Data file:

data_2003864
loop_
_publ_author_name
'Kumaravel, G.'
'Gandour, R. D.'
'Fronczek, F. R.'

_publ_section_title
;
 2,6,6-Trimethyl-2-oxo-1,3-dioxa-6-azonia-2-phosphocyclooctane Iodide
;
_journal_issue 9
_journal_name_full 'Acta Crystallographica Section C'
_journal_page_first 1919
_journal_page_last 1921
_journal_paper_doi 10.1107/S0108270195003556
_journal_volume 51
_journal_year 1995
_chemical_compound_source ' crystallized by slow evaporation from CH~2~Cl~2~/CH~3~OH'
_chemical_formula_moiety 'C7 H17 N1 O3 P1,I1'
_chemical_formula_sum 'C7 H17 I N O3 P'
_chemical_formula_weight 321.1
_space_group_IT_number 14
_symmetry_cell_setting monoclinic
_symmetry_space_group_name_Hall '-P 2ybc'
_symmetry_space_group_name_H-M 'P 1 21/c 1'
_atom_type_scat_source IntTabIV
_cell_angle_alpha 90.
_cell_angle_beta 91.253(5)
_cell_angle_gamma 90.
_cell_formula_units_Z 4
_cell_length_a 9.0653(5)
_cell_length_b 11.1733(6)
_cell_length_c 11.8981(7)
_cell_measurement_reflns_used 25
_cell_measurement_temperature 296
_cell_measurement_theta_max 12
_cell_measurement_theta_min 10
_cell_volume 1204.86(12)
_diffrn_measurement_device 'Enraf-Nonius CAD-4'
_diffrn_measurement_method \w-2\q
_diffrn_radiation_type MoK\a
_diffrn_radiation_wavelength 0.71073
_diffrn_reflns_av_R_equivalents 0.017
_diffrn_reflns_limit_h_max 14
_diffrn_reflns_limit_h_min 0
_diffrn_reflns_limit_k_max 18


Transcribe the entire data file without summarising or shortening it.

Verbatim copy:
data_2003864
loop_
_publ_author_name
'Kumaravel, G.'
'Gandour, R. D.'
'Fronczek, F. R.'

_publ_section_title
;
 2,6,6-Trimethyl-2-oxo-1,3-dioxa-6-azonia-2-phosphocyclooctane Iodide
;
_journal_issue 9
_journal_name_full 'Acta Crystallographica Section C'
_journal_page_first 1919
_journal_page_last 1921
_journal_paper_doi 10.1107/S0108270195003556
_journal_volume 51
_journal_year 1995
_chemical_compound_source ' crystallized by slow evaporation from CH~2~Cl~2~/CH~3~OH'
_chemical_formula_moiety 'C7 H17 N1 O3 P1,I1'
_chemical_formula_sum 'C7 H17 I N O3 P'
_chemical_formula_weight 321.1
_space_group_IT_number 14
_symmetry_cell_setting monoclinic
_symmetry_space_group_name_Hall '-P 2ybc'
_symmetry_space_group_name_H-M 'P 1 21/c 1'
_atom_type_scat_source IntTabIV
_cell_angle_alpha 90.
_cell_angle_beta 91.253(5)
_cell_angle_gamma 90.
_cell_formula_units_Z 4
_cell_length_a 9.0653(5)
_cell_length_b 11.1733(6)
_cell_length_c 11.8981(7)
_cell_measurement_reflns_used 25
_cell_measurement_temperature 296
_cell_measurement_theta_max 12
_cell_measurement_theta_min 10
_cell_volume 1204.86(12)
_diffrn_measurement_device 'Enraf-Nonius CAD-4'
_diffrn_measurement_method \w-2\q
_diffrn_radiation_type MoK\a
_diffrn_radiation_wavelength 0.71073
_diffrn_reflns_av_R_equivalents 0.017
_diffrn_reflns_limit_h_max 14
_diffrn_reflns_limit_h_min 0
_diffrn_reflns_limit_k_max 18